First baseman Sam Travis is on the bubble of making the Boston Red Sox roster. Could adding additional positions to his repertoire improve his chances?
Versatility is a useful skill in almost any sport. For baseball players, the ability to cover multiple positions potentially opens up more playing time by giving the manager flexibility when filling out the lineup card. That flexibility may be the key to Sam Travis making the Boston Red Sox roster.
The Boston Herald’s Michael Silverman reports that the Red Sox want to expand Travis’ versatility by giving him time in a corner outfield spot this spring.
While the Red Sox have enviable depth in the infield, their options in the outfield are lacking. Boston has one of the best starting trios of outfielders in baseball. They are expected to be backed up by Brock Holt and Blake Swihart, both of whom may be better suited for other positions. J.D. Martinez has been told he’ll see some time in the outfield but ideally he will serve primarily as the designated hitter.
If Travis proves capable of handling a corner outfield spot then it could open a path to more playing time.
The 24-year old has appeared in only 21 games as a first baseman at the major league level. Each of those games came in 2016. In that minuscule sample size, he rates as a slightly below-average defender. Travis has posted -1 defensive runs saved in 140 career innings at the position. His .992 fielding percentage also leaves a lot to be desired.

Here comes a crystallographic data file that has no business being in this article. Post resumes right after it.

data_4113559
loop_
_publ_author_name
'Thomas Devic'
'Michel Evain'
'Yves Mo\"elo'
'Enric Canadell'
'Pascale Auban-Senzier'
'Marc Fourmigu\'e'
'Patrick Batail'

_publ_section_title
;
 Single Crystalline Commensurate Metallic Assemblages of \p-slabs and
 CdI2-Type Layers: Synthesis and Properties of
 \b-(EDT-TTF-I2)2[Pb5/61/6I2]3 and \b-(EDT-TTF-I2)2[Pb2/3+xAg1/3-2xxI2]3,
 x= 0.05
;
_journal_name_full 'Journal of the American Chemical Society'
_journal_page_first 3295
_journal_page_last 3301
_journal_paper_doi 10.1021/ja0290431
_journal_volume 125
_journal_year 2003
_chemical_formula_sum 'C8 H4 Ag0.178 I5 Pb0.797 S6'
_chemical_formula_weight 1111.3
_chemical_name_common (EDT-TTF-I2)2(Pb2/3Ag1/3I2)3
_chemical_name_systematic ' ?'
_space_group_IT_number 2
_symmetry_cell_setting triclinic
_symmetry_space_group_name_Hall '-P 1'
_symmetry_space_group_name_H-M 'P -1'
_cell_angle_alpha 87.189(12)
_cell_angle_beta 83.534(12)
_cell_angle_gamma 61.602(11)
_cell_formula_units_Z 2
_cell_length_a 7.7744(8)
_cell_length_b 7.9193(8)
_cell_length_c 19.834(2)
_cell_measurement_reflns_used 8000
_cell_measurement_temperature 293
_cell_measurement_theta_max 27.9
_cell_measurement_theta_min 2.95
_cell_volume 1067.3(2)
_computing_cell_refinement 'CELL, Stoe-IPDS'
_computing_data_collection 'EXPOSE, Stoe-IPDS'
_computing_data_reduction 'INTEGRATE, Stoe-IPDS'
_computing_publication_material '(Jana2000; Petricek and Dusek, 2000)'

Travis is currently blocked at first base by the platoon of Hanley Ramirez and Mitch Moreland. It may take an injury to one of them for Travis to see enough playing time to warrant taking up a roster spot if he’s limited to playing first base. That’s not a far-fetched notion given Hanley’s injury history. Travis owns a career .381 average against left-handed pitching, making him an ideal platoon partner with Moreland. However, it would likely mean starting Travis in Tripe-A Pawtucket awaiting an opportunity.
The one concern with trying Travis in the outfield is that it may hinder his development at first base. That may be detrimental to his future if that’s the position he’s best suited for in the long run. He may be only an average defender at first now but he’s young enough to improve. Spending time learning new positions will only slow that progress. It may be the quickest path to playing time in the short term but isn’t necessarily the best option for his career.
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Versatility is great but the Red Sox have a number of utility players. Perhaps there’s no such thing as having a roster that is too versatile but there may be a problem with forcing the matter. That’s what they did with Swihart. Rather than allow him time to polish his defensive skills behind the plate, the Red Sox spread his focus over several different positions. They’ve turned him into a jack of all trades and a master of none.
Is sending Travis down the same path really what’s best for his future?
It’s unclear if that future will even be in Boston. Ramirez could come off the books after this season, allowing Travis to take over the platoon share at first with Moreland. A year later, Moreland could be gone. Is Travis the solution at the position beginning in 2020?
If the Red Sox envision Travis being their primary first baseman down the line then his focus should remain on improving at that position. If he’s not in their future plans then expanding his versatility makes sense in terms of filling the team’s needs. They also could be showcasing his ability to play multiple positions to showcase him for a potential trade.
Keep an eye on how much time Travis sees in the outfield this spring and how he performs. The outcome may have a significant impact on his long-term outlook.